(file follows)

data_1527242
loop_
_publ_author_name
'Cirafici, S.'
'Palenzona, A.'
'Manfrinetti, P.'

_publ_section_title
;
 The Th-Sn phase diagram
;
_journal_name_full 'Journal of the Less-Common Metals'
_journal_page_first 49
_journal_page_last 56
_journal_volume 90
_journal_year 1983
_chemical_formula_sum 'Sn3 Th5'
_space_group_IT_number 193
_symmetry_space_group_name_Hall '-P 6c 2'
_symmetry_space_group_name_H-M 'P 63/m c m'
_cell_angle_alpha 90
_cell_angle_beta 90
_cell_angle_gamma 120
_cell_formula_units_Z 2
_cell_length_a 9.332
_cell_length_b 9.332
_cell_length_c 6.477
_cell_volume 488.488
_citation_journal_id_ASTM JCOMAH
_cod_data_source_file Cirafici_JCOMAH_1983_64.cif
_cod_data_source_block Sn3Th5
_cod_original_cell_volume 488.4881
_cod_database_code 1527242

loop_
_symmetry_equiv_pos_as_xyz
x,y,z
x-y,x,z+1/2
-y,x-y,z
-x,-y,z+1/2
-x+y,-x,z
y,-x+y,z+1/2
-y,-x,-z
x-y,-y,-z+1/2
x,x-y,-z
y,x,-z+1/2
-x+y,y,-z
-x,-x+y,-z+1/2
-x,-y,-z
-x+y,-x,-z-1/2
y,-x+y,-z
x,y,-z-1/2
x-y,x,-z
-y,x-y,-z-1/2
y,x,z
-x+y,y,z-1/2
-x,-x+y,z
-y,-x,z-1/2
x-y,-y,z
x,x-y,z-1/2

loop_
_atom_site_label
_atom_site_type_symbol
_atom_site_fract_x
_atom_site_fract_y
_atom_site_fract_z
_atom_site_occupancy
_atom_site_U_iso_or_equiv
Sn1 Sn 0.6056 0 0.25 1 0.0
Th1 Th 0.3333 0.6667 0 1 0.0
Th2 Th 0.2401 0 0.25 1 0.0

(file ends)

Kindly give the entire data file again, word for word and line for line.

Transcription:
data_1527242
loop_
_publ_author_name
'Cirafici, S.'
'Palenzona, A.'
'Manfrinetti, P.'

_publ_section_title
;
 The Th-Sn phase diagram
;
_journal_name_full 'Journal of the Less-Common Metals'
_journal_page_first 49
_journal_page_last 56
_journal_volume 90
_journal_year 1983
_chemical_formula_sum 'Sn3 Th5'
_space_group_IT_number 193
_symmetry_space_group_name_Hall '-P 6c 2'
_symmetry_space_group_name_H-M 'P 63/m c m'
_cell_angle_alpha 90
_cell_angle_beta 90
_cell_angle_gamma 120
_cell_formula_units_Z 2
_cell_length_a 9.332
_cell_length_b 9.332
_cell_length_c 6.477
_cell_volume 488.488
_citation_journal_id_ASTM JCOMAH
_cod_data_source_file Cirafici_JCOMAH_1983_64.cif
_cod_data_source_block Sn3Th5
_cod_original_cell_volume 488.4881
_cod_database_code 1527242

loop_
_symmetry_equiv_pos_as_xyz
x,y,z
x-y,x,z+1/2
-y,x-y,z
-x,-y,z+1/2
-x+y,-x,z
y,-x+y,z+1/2
-y,-x,-z
x-y,-y,-z+1/2
x,x-y,-z
y,x,-z+1/2
-x+y,y,-z
-x,-x+y,-z+1/2
-x,-y,-z
-x+y,-x,-z-1/2
y,-x+y,-z
x,y,-z-1/2
x-y,x,-z
-y,x-y,-z-1/2
y,x,z
-x+y,y,z-1/2
-x,-x+y,z
-y,-x,z-1/2
x-y,-y,z
x,x-y,z-1/2

loop_
_atom_site_label
_atom_site_type_symbol
_atom_site_fract_x
_atom_site_fract_y
_atom_site_fract_z
_atom_site_occupancy
_atom_site_U_iso_or_equiv
Sn1 Sn 0.6056 0 0.25 1 0.0
Th1 Th 0.3333 0.6667 0 1 0.0
Th2 Th 0.2401 0 0.25 1 0.0